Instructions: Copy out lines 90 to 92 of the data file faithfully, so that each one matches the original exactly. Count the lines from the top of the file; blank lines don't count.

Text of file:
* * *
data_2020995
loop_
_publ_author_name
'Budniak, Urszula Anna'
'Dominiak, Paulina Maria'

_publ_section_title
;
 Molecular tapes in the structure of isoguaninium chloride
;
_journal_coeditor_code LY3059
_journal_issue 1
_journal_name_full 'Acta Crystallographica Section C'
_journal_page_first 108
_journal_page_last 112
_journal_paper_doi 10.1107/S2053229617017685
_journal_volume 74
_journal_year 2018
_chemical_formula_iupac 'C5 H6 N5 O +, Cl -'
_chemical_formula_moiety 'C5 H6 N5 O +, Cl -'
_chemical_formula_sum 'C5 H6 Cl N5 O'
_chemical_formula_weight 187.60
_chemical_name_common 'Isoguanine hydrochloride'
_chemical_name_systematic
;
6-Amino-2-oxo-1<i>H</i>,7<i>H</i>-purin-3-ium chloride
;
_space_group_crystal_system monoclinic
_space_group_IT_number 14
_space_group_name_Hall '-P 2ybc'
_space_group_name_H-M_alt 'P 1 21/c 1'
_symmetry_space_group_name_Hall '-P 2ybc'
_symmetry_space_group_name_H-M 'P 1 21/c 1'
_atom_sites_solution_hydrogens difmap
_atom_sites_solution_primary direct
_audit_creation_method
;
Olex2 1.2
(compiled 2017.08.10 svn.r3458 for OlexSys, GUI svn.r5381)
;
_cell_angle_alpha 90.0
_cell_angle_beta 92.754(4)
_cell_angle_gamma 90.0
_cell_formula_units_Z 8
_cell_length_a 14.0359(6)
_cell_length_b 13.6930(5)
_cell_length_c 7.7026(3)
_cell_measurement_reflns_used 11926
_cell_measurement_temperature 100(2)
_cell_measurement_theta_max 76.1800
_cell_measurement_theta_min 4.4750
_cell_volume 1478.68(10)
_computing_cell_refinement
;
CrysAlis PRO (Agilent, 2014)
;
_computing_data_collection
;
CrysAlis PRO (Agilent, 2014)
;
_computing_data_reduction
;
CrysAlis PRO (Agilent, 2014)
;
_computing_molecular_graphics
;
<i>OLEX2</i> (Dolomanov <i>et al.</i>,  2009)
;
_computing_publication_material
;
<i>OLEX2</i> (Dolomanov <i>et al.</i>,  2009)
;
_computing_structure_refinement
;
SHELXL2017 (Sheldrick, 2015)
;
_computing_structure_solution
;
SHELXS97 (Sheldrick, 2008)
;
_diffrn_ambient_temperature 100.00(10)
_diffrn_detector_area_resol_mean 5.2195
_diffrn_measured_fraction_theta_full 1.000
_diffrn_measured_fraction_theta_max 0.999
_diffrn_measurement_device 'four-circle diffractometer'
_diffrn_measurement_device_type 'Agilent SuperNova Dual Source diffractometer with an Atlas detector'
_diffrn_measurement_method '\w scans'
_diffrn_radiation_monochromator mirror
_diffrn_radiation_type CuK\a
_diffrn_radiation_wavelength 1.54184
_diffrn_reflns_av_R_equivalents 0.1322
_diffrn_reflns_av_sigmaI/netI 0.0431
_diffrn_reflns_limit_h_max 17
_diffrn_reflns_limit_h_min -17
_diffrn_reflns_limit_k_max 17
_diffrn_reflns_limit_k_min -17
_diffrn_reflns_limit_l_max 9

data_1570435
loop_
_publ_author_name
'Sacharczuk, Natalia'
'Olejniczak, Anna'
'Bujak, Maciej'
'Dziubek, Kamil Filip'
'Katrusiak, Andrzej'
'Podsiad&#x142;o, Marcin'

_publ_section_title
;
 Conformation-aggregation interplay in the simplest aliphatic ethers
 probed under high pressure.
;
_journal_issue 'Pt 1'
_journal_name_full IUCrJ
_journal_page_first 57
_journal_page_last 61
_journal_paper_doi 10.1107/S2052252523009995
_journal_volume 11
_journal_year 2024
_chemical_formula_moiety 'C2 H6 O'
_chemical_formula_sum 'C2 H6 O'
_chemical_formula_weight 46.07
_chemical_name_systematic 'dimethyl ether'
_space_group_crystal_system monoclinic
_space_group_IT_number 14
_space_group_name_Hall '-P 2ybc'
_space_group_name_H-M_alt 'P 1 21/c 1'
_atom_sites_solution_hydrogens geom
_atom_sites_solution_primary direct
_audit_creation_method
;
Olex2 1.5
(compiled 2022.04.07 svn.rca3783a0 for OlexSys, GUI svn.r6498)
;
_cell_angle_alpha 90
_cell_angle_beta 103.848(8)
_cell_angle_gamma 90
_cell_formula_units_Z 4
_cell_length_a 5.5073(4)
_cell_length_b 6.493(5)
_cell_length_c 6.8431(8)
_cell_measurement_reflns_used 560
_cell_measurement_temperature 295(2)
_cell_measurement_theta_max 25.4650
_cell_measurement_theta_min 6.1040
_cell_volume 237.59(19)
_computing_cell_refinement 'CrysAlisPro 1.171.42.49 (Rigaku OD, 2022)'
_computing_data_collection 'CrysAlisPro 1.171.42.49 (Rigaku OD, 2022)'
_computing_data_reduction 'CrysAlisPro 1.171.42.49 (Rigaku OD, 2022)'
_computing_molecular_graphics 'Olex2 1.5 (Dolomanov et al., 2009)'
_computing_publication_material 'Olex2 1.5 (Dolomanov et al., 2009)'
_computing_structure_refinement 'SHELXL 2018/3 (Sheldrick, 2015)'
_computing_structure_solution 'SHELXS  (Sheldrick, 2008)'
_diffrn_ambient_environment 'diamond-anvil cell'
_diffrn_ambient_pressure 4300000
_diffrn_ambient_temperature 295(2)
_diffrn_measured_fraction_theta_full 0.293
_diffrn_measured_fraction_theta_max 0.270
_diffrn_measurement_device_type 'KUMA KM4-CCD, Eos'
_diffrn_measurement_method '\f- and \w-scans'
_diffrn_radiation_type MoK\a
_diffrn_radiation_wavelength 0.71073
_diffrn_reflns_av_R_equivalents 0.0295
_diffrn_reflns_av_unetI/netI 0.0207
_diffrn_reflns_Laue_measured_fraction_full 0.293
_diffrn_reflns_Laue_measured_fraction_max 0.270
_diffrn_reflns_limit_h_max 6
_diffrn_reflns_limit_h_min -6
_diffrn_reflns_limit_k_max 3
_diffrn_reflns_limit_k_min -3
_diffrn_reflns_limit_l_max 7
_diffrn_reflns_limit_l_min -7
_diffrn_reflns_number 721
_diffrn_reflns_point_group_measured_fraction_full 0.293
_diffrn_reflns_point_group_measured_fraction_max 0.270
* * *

_diffrn_reflns_av_R_equivalents 0.1322
_diffrn_reflns_av_sigmaI/netI 0.0431
_diffrn_reflns_limit_h_max 17